The Impossibility of a Planet is a collaborative, multichannel documentary, produced with artist and scholar Jeremy Bolen. The project touches on the practices of people whose work, research, practice and thought default to 'planetary magnitudes'. The project canvases international contacts in communities of geoscience, geopolitics, anthropology and journalism, whose practices are necessarily and often in different ways ‘global’ in scope, asking, also through the experience of a pandemic, where and how do we continue this work?
What motivates planetary-scale projects and work, as technologies increasingly mediate our relations to one another and the planet? How do we undertake and understand new lines of communication, trust and intimacy with our collaborators and peers? How do ‘empirical research’ and fieldwork change when access to the field, lab and locales of this research change often and in important ways?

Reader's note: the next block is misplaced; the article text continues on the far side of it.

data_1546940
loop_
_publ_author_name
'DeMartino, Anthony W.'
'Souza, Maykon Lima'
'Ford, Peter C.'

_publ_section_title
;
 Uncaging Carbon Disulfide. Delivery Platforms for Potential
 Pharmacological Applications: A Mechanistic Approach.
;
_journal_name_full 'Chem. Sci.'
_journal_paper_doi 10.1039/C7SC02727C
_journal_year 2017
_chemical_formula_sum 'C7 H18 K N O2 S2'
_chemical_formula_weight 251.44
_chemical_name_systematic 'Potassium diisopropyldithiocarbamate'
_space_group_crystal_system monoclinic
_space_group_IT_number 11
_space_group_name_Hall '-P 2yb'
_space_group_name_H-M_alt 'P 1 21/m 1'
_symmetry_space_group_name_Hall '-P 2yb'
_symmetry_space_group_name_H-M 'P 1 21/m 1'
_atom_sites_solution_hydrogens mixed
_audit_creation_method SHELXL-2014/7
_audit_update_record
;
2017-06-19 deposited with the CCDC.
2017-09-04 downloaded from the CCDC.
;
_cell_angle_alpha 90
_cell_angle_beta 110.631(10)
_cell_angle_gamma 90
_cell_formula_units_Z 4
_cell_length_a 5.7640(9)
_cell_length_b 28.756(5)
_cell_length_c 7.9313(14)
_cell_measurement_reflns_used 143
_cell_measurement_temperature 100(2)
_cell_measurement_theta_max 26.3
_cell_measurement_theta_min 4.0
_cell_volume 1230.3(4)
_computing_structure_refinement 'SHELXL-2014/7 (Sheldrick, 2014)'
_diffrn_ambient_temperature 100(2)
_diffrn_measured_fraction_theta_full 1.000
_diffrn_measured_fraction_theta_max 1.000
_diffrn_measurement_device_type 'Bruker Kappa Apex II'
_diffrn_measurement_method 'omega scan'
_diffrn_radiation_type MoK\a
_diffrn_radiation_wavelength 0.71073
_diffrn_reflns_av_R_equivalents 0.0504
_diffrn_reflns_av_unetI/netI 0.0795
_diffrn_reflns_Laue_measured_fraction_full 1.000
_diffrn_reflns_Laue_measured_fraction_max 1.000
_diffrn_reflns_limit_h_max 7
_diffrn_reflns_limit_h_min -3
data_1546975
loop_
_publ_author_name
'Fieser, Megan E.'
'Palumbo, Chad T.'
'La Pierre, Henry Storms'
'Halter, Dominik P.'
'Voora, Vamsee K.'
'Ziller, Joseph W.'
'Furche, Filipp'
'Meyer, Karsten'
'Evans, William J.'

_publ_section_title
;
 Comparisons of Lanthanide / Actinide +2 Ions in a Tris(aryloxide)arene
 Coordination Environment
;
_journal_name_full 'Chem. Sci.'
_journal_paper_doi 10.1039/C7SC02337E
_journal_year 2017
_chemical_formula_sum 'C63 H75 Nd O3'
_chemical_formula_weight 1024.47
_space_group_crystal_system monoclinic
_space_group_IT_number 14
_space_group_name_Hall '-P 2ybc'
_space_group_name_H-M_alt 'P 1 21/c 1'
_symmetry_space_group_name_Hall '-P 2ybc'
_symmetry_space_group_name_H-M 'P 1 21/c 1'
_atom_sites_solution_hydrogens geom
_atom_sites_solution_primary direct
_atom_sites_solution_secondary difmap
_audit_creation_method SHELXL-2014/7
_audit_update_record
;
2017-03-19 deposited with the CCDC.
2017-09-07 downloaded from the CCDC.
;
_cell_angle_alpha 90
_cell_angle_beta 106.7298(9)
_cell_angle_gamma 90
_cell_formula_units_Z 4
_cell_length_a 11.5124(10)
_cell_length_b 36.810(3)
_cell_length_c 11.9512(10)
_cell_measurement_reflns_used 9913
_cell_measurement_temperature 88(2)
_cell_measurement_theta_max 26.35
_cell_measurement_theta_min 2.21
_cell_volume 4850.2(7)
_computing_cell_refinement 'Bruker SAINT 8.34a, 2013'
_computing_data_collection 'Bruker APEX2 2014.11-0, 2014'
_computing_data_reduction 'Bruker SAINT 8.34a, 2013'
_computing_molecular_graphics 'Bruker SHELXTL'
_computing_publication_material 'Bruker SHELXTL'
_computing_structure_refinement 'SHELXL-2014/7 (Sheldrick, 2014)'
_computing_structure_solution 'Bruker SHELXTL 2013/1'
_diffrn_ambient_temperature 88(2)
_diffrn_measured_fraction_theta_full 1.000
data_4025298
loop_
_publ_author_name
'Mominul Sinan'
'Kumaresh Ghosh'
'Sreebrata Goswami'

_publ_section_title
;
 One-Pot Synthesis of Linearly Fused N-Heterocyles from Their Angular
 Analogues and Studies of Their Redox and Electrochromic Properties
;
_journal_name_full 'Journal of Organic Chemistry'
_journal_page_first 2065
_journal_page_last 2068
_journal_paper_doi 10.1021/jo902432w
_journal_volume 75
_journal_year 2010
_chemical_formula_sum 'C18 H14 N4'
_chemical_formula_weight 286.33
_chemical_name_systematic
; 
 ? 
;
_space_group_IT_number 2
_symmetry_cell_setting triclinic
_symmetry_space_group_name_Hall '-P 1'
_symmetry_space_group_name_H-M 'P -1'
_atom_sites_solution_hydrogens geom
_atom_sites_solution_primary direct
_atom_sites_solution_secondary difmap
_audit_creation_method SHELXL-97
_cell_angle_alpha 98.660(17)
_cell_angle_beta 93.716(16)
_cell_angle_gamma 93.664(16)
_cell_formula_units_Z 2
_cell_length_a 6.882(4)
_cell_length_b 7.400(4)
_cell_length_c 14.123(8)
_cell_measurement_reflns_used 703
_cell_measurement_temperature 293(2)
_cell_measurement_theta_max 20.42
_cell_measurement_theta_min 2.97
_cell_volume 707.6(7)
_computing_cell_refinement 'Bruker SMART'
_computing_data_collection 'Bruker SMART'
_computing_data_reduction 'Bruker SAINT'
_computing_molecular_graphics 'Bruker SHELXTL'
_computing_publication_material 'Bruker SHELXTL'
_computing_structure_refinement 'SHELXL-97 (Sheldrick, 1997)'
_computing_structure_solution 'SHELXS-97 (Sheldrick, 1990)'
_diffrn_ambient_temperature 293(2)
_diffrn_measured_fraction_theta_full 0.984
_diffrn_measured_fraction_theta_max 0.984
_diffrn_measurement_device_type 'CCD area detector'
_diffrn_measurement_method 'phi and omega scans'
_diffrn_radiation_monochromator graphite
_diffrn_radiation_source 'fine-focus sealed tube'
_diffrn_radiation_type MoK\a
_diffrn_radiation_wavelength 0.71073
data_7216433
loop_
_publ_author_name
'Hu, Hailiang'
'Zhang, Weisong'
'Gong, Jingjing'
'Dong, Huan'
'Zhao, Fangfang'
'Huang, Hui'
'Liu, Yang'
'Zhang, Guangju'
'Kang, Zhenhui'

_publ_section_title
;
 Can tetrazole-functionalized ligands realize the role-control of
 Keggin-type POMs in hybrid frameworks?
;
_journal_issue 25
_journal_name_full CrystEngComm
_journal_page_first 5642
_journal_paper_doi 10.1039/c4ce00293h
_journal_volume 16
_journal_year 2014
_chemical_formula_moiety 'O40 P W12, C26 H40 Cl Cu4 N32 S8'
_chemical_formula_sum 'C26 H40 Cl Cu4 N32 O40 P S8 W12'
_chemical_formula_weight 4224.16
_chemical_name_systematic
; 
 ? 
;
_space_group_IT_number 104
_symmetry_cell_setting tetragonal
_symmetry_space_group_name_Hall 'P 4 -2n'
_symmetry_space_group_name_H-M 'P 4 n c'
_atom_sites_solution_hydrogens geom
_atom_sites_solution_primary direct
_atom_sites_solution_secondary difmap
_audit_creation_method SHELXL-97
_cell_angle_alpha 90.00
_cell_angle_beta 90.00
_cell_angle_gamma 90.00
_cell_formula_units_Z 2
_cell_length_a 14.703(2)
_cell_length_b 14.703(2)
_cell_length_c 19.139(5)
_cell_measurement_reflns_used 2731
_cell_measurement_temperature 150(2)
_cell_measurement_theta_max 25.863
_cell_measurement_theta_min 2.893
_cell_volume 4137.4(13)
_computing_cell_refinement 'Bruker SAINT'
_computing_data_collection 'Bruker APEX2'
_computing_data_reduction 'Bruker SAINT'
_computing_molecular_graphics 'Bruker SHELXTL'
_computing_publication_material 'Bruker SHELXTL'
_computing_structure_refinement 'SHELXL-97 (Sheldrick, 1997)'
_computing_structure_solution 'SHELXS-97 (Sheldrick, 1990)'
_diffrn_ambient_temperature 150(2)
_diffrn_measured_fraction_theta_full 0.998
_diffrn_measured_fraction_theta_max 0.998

A write up of the is included in The Whole Life: An Archive Project'sUn-/Learning Archives in the Age of the Sixth Extinction. A set of six video vignettes conjoin to form a contiguous film, to be screened online and in an offline exhibition installation. Initial presentations include an evening screening as part of the Anthropocene Curriculum Network Meeting public evening (October 2022).
The Impossibility of a Planet tells a story of how global science and knowledge are composed, and sometimes decompose. Interviews with 'planetary practitioners' are continually added to the work through multiple versions and public exhibitions. Current discussion partners include Tina Sikka, Jim Igoe, Will Steffen, Allison Stegner, Jan Zalasiewicz, Gabriela Barreto Lemos, Tim Lenton, Michael Mazarr, Jinnah Zubar, Peter Haff, Ron Milo, Ana Mizher, Manfred Laubichler, Simon Turner, Mark Williams, Friederike Otto and Cymene Howe, amongst many others.